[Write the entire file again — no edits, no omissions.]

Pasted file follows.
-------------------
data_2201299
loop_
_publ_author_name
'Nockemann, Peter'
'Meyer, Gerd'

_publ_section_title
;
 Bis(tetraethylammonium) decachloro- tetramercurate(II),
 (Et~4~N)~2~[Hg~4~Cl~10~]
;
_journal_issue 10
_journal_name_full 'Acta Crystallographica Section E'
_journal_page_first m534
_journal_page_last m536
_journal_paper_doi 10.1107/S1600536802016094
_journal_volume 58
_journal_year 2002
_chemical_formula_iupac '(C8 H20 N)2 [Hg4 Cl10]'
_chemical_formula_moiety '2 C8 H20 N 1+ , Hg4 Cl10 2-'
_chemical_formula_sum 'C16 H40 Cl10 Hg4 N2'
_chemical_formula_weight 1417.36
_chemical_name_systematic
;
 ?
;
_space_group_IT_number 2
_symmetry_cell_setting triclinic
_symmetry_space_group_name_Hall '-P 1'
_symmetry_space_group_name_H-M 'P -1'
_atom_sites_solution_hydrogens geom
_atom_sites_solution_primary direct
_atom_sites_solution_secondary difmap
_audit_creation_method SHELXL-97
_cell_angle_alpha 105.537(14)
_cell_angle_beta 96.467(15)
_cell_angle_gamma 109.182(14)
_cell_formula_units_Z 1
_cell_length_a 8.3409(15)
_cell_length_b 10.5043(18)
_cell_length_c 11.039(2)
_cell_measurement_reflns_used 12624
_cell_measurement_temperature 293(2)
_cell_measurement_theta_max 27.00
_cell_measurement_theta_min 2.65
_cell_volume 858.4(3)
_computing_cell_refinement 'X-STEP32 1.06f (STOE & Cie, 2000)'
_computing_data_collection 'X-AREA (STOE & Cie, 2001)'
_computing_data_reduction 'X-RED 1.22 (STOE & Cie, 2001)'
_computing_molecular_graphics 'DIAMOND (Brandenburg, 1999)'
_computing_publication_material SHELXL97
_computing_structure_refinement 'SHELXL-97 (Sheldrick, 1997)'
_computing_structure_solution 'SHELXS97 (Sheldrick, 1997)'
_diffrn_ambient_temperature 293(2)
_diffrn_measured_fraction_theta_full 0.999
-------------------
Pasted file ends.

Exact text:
data_2201299
loop_
_publ_author_name
'Nockemann, Peter'
'Meyer, Gerd'

_publ_section_title
;
 Bis(tetraethylammonium) decachloro- tetramercurate(II),
 (Et~4~N)~2~[Hg~4~Cl~10~]
;
_journal_issue 10
_journal_name_full 'Acta Crystallographica Section E'
_journal_page_first m534
_journal_page_last m536
_journal_paper_doi 10.1107/S1600536802016094
_journal_volume 58
_journal_year 2002
_chemical_formula_iupac '(C8 H20 N)2 [Hg4 Cl10]'
_chemical_formula_moiety '2 C8 H20 N 1+ , Hg4 Cl10 2-'
_chemical_formula_sum 'C16 H40 Cl10 Hg4 N2'
_chemical_formula_weight 1417.36
_chemical_name_systematic
;
 ?
;
_space_group_IT_number 2
_symmetry_cell_setting triclinic
_symmetry_space_group_name_Hall '-P 1'
_symmetry_space_group_name_H-M 'P -1'
_atom_sites_solution_hydrogens geom
_atom_sites_solution_primary direct
_atom_sites_solution_secondary difmap
_audit_creation_method SHELXL-97
_cell_angle_alpha 105.537(14)
_cell_angle_beta 96.467(15)
_cell_angle_gamma 109.182(14)
_cell_formula_units_Z 1
_cell_length_a 8.3409(15)
_cell_length_b 10.5043(18)
_cell_length_c 11.039(2)
_cell_measurement_reflns_used 12624
_cell_measurement_temperature 293(2)
_cell_measurement_theta_max 27.00
_cell_measurement_theta_min 2.65
_cell_volume 858.4(3)
_computing_cell_refinement 'X-STEP32 1.06f (STOE & Cie, 2000)'
_computing_data_collection 'X-AREA (STOE & Cie, 2001)'
_computing_data_reduction 'X-RED 1.22 (STOE & Cie, 2001)'
_computing_molecular_graphics 'DIAMOND (Brandenburg, 1999)'
_computing_publication_material SHELXL97
_computing_structure_refinement 'SHELXL-97 (Sheldrick, 1997)'
_computing_structure_solution 'SHELXS97 (Sheldrick, 1997)'
_diffrn_ambient_temperature 293(2)
_diffrn_measured_fraction_theta_full 0.999